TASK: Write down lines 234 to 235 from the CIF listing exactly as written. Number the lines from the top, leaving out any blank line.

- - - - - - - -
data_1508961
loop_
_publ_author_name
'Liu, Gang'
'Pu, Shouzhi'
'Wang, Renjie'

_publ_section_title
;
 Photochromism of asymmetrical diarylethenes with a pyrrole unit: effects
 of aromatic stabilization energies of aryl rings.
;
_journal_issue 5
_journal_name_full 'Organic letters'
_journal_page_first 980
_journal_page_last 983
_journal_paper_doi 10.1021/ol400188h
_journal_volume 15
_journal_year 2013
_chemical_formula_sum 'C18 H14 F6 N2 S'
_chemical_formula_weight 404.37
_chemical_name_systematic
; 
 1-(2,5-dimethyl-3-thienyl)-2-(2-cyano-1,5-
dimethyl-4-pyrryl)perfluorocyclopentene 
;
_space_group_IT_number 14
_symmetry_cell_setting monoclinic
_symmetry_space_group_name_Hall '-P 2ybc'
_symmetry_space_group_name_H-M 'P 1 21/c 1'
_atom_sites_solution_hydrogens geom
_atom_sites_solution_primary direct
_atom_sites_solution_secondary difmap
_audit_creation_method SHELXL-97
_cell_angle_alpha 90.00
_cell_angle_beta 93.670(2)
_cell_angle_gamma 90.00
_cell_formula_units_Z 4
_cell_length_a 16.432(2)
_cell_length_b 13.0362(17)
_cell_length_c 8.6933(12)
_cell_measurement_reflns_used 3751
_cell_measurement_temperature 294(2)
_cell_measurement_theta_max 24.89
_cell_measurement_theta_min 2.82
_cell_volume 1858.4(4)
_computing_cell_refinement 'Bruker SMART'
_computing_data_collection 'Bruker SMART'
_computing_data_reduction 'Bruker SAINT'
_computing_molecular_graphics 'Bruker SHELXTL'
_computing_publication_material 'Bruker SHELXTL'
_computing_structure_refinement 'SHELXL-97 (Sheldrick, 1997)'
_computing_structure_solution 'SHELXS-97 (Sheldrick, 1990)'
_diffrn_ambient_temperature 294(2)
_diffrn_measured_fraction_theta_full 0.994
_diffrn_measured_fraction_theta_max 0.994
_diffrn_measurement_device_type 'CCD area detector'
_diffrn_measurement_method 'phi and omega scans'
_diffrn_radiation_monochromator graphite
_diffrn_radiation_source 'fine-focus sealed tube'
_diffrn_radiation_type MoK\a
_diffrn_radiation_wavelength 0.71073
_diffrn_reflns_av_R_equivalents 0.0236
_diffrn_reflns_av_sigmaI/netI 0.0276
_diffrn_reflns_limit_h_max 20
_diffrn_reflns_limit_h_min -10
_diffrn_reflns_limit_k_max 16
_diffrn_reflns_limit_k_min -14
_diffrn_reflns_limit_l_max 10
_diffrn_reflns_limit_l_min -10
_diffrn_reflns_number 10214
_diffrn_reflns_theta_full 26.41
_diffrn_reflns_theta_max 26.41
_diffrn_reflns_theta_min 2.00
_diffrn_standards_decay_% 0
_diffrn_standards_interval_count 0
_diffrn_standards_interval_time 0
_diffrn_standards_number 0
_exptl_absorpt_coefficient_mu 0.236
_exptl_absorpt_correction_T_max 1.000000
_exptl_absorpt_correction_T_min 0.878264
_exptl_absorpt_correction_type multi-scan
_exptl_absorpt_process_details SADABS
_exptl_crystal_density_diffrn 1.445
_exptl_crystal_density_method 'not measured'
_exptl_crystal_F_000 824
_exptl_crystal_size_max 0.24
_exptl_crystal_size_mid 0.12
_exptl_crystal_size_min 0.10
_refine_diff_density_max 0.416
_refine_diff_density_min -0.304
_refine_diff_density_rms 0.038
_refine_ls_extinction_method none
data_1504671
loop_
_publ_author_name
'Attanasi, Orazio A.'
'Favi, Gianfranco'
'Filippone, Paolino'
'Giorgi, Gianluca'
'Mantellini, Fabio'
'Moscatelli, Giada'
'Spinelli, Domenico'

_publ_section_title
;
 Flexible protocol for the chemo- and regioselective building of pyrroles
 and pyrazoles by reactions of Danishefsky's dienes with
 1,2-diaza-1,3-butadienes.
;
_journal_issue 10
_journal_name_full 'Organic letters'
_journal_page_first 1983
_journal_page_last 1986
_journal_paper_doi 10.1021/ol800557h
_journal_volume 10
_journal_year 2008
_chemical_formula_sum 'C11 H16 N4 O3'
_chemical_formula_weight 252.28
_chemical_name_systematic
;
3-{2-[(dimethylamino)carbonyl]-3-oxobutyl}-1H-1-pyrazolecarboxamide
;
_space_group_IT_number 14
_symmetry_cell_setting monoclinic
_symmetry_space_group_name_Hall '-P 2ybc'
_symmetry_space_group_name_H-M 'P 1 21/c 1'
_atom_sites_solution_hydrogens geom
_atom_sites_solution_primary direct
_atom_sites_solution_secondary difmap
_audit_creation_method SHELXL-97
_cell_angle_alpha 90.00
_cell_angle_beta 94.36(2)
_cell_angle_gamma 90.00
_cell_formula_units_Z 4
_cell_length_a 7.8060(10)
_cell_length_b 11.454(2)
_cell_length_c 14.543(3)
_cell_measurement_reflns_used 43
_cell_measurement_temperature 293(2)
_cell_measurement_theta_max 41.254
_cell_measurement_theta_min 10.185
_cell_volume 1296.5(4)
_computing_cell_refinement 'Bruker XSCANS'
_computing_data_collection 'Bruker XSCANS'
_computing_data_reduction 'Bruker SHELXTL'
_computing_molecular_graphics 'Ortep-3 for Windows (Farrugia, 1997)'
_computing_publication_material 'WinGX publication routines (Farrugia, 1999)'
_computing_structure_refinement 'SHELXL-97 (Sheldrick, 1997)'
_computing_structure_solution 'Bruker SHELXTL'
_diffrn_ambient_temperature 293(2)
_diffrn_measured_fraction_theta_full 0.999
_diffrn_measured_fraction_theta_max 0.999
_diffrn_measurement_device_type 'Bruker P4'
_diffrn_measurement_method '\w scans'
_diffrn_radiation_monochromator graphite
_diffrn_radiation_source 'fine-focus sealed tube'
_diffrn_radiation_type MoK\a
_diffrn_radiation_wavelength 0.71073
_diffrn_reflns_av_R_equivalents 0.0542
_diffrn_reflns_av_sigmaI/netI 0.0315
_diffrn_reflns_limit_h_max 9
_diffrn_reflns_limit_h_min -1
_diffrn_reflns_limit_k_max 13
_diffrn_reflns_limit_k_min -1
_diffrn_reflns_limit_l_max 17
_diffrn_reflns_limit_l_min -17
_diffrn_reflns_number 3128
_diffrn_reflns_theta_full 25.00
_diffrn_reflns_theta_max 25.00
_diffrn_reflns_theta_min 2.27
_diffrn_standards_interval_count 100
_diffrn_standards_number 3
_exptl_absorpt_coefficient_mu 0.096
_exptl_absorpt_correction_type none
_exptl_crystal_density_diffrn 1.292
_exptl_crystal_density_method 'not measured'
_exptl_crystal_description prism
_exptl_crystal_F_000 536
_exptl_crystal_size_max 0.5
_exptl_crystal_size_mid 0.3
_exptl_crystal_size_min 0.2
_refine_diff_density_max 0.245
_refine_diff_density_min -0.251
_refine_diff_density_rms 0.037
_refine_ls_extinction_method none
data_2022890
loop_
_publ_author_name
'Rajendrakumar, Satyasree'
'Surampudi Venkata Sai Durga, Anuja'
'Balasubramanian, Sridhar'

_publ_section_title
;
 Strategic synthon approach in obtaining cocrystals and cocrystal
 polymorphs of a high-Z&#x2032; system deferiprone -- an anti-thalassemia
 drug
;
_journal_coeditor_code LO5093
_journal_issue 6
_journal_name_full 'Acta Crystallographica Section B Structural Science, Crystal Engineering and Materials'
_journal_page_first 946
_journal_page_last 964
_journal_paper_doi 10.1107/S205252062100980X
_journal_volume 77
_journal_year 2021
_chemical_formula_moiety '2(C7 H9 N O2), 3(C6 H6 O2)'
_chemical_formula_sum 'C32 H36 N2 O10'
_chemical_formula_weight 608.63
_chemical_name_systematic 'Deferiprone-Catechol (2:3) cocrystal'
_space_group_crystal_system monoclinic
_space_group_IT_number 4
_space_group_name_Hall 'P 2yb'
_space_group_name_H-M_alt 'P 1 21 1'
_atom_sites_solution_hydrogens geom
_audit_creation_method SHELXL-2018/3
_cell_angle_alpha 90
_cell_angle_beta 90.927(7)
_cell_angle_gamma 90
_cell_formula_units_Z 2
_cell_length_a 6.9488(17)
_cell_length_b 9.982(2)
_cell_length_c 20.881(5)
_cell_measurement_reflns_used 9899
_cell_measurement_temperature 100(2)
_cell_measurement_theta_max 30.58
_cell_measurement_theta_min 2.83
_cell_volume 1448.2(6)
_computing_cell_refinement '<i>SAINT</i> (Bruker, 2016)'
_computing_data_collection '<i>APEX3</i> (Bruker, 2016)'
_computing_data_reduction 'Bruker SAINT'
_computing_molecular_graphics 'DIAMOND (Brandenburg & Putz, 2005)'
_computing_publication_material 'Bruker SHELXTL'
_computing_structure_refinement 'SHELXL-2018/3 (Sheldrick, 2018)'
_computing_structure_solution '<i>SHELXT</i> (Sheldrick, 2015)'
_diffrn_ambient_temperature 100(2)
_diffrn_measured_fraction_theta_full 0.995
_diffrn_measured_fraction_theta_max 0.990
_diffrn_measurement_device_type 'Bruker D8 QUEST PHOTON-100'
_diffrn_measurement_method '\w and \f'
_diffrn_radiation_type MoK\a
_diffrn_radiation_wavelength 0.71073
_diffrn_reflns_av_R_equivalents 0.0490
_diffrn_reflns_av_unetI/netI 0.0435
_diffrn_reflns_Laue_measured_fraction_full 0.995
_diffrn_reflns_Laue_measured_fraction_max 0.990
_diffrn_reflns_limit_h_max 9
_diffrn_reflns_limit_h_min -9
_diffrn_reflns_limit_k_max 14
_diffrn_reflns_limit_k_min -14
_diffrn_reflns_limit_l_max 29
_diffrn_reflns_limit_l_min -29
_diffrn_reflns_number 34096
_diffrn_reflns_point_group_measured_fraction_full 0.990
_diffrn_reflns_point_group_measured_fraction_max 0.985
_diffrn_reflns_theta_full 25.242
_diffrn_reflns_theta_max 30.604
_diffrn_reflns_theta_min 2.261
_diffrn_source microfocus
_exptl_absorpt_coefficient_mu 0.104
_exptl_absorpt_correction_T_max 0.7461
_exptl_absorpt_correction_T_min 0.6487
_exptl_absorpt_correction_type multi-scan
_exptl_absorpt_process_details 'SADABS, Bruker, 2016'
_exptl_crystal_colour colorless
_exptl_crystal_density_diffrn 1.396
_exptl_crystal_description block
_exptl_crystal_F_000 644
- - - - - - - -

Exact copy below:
_diffrn_ambient_temperature 100(2)
_diffrn_measured_fraction_theta_full 0.995